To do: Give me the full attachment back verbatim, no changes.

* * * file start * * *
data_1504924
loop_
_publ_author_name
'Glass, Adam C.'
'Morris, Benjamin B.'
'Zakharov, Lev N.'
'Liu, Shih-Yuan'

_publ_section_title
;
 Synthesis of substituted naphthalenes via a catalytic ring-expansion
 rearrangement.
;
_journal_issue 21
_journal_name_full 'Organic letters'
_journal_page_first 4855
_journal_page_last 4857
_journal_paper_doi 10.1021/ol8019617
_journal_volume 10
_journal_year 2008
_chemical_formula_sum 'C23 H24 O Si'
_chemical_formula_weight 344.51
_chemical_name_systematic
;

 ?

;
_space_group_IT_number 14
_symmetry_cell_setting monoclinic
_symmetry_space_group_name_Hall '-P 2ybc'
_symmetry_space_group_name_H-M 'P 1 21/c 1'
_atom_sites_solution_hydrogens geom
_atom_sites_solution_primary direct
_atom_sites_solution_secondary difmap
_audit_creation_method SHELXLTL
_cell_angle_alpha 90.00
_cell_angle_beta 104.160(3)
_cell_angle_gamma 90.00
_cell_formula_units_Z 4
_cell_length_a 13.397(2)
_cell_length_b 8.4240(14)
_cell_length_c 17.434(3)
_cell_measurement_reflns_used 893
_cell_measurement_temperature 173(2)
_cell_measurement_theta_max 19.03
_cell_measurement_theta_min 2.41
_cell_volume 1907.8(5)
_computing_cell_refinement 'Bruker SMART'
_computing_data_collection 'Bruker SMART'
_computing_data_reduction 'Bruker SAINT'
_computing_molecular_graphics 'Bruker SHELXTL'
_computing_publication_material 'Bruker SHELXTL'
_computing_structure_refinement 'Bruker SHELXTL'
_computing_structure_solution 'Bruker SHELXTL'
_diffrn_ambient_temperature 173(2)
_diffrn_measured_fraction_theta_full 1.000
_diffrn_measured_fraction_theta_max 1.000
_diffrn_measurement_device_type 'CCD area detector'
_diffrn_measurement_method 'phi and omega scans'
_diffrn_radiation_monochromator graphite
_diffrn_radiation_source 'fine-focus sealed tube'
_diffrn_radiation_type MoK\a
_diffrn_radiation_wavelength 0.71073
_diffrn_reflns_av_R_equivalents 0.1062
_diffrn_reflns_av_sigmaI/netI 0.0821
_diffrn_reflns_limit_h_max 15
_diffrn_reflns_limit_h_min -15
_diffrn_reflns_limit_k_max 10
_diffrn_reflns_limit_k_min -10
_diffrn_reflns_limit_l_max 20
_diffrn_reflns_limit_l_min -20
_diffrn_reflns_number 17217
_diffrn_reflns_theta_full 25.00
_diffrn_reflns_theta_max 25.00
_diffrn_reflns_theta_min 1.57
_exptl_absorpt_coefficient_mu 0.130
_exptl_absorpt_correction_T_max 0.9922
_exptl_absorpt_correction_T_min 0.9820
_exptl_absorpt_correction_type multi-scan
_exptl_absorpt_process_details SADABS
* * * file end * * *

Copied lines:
data_1504924
loop_
_publ_author_name
'Glass, Adam C.'
'Morris, Benjamin B.'
'Zakharov, Lev N.'
'Liu, Shih-Yuan'

_publ_section_title
;
 Synthesis of substituted naphthalenes via a catalytic ring-expansion
 rearrangement.
;
_journal_issue 21
_journal_name_full 'Organic letters'
_journal_page_first 4855
_journal_page_last 4857
_journal_paper_doi 10.1021/ol8019617
_journal_volume 10
_journal_year 2008
_chemical_formula_sum 'C23 H24 O Si'
_chemical_formula_weight 344.51
_chemical_name_systematic
;

 ?

;
_space_group_IT_number 14
_symmetry_cell_setting monoclinic
_symmetry_space_group_name_Hall '-P 2ybc'
_symmetry_space_group_name_H-M 'P 1 21/c 1'
_atom_sites_solution_hydrogens geom
_atom_sites_solution_primary direct
_atom_sites_solution_secondary difmap
_audit_creation_method SHELXLTL
_cell_angle_alpha 90.00
_cell_angle_beta 104.160(3)
_cell_angle_gamma 90.00
_cell_formula_units_Z 4
_cell_length_a 13.397(2)
_cell_length_b 8.4240(14)
_cell_length_c 17.434(3)
_cell_measurement_reflns_used 893
_cell_measurement_temperature 173(2)
_cell_measurement_theta_max 19.03
_cell_measurement_theta_min 2.41
_cell_volume 1907.8(5)
_computing_cell_refinement 'Bruker SMART'
_computing_data_collection 'Bruker SMART'
_computing_data_reduction 'Bruker SAINT'
_computing_molecular_graphics 'Bruker SHELXTL'
_computing_publication_material 'Bruker SHELXTL'
_computing_structure_refinement 'Bruker SHELXTL'
_computing_structure_solution 'Bruker SHELXTL'
_diffrn_ambient_temperature 173(2)
_diffrn_measured_fraction_theta_full 1.000
_diffrn_measured_fraction_theta_max 1.000
_diffrn_measurement_device_type 'CCD area detector'
_diffrn_measurement_method 'phi and omega scans'
_diffrn_radiation_monochromator graphite
_diffrn_radiation_source 'fine-focus sealed tube'
_diffrn_radiation_type MoK\a
_diffrn_radiation_wavelength 0.71073
_diffrn_reflns_av_R_equivalents 0.1062
_diffrn_reflns_av_sigmaI/netI 0.0821
_diffrn_reflns_limit_h_max 15
_diffrn_reflns_limit_h_min -15
_diffrn_reflns_limit_k_max 10
_diffrn_reflns_limit_k_min -10
_diffrn_reflns_limit_l_max 20
_diffrn_reflns_limit_l_min -20
_diffrn_reflns_number 17217
_diffrn_reflns_theta_full 25.00
_diffrn_reflns_theta_max 25.00
_diffrn_reflns_theta_min 1.57
_exptl_absorpt_coefficient_mu 0.130
_exptl_absorpt_correction_T_max 0.9922
_exptl_absorpt_correction_T_min 0.9820
_exptl_absorpt_correction_type multi-scan
_exptl_absorpt_process_details SADABS